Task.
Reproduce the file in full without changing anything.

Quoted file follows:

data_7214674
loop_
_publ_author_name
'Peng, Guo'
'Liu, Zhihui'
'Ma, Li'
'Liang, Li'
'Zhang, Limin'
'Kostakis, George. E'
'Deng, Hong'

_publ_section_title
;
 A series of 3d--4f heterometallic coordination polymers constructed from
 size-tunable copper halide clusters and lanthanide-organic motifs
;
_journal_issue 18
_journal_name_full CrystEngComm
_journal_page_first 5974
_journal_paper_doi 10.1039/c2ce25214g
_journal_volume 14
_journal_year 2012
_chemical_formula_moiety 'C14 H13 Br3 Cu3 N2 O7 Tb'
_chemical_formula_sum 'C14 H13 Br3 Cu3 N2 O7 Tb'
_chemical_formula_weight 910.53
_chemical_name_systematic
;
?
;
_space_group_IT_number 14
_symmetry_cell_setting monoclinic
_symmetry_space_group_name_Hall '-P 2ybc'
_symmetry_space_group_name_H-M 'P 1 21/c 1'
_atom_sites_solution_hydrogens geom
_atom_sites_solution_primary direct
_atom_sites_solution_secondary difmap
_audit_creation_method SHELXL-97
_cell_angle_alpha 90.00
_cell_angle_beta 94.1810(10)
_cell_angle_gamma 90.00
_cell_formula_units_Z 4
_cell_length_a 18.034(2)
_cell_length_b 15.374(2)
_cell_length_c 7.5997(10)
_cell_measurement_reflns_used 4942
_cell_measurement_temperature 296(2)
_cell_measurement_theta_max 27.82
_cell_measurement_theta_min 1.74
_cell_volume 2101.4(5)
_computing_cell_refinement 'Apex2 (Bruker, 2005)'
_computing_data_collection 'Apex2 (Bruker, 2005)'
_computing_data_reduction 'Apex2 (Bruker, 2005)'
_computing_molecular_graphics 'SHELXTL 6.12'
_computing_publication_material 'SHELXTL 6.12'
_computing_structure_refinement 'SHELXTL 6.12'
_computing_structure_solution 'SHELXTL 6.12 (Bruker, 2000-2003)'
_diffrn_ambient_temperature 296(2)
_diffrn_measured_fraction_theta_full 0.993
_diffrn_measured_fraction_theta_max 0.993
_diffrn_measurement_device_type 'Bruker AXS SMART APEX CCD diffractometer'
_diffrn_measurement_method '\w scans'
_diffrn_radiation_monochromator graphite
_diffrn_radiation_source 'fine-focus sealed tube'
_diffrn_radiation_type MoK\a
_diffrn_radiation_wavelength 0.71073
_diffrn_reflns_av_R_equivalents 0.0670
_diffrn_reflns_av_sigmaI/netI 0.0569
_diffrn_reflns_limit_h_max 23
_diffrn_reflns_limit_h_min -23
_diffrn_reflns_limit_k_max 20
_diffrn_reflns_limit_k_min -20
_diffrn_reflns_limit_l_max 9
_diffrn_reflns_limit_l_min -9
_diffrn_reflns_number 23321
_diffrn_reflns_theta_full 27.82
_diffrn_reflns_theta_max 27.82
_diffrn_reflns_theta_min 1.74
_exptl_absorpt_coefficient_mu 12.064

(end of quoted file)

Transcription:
data_7214674
loop_
_publ_author_name
'Peng, Guo'
'Liu, Zhihui'
'Ma, Li'
'Liang, Li'
'Zhang, Limin'
'Kostakis, George. E'
'Deng, Hong'

_publ_section_title
;
 A series of 3d--4f heterometallic coordination polymers constructed from
 size-tunable copper halide clusters and lanthanide-organic motifs
;
_journal_issue 18
_journal_name_full CrystEngComm
_journal_page_first 5974
_journal_paper_doi 10.1039/c2ce25214g
_journal_volume 14
_journal_year 2012
_chemical_formula_moiety 'C14 H13 Br3 Cu3 N2 O7 Tb'
_chemical_formula_sum 'C14 H13 Br3 Cu3 N2 O7 Tb'
_chemical_formula_weight 910.53
_chemical_name_systematic
;
?
;
_space_group_IT_number 14
_symmetry_cell_setting monoclinic
_symmetry_space_group_name_Hall '-P 2ybc'
_symmetry_space_group_name_H-M 'P 1 21/c 1'
_atom_sites_solution_hydrogens geom
_atom_sites_solution_primary direct
_atom_sites_solution_secondary difmap
_audit_creation_method SHELXL-97
_cell_angle_alpha 90.00
_cell_angle_beta 94.1810(10)
_cell_angle_gamma 90.00
_cell_formula_units_Z 4
_cell_length_a 18.034(2)
_cell_length_b 15.374(2)
_cell_length_c 7.5997(10)
_cell_measurement_reflns_used 4942
_cell_measurement_temperature 296(2)
_cell_measurement_theta_max 27.82
_cell_measurement_theta_min 1.74
_cell_volume 2101.4(5)
_computing_cell_refinement 'Apex2 (Bruker, 2005)'
_computing_data_collection 'Apex2 (Bruker, 2005)'
_computing_data_reduction 'Apex2 (Bruker, 2005)'
_computing_molecular_graphics 'SHELXTL 6.12'
_computing_publication_material 'SHELXTL 6.12'
_computing_structure_refinement 'SHELXTL 6.12'
_computing_structure_solution 'SHELXTL 6.12 (Bruker, 2000-2003)'
_diffrn_ambient_temperature 296(2)
_diffrn_measured_fraction_theta_full 0.993
_diffrn_measured_fraction_theta_max 0.993
_diffrn_measurement_device_type 'Bruker AXS SMART APEX CCD diffractometer'
_diffrn_measurement_method '\w scans'
_diffrn_radiation_monochromator graphite
_diffrn_radiation_source 'fine-focus sealed tube'
_diffrn_radiation_type MoK\a
_diffrn_radiation_wavelength 0.71073
_diffrn_reflns_av_R_equivalents 0.0670
_diffrn_reflns_av_sigmaI/netI 0.0569
_diffrn_reflns_limit_h_max 23
_diffrn_reflns_limit_h_min -23
_diffrn_reflns_limit_k_max 20
_diffrn_reflns_limit_k_min -20
_diffrn_reflns_limit_l_max 9
_diffrn_reflns_limit_l_min -9
_diffrn_reflns_number 23321
_diffrn_reflns_theta_full 27.82
_diffrn_reflns_theta_max 27.82
_diffrn_reflns_theta_min 1.74
_exptl_absorpt_coefficient_mu 12.064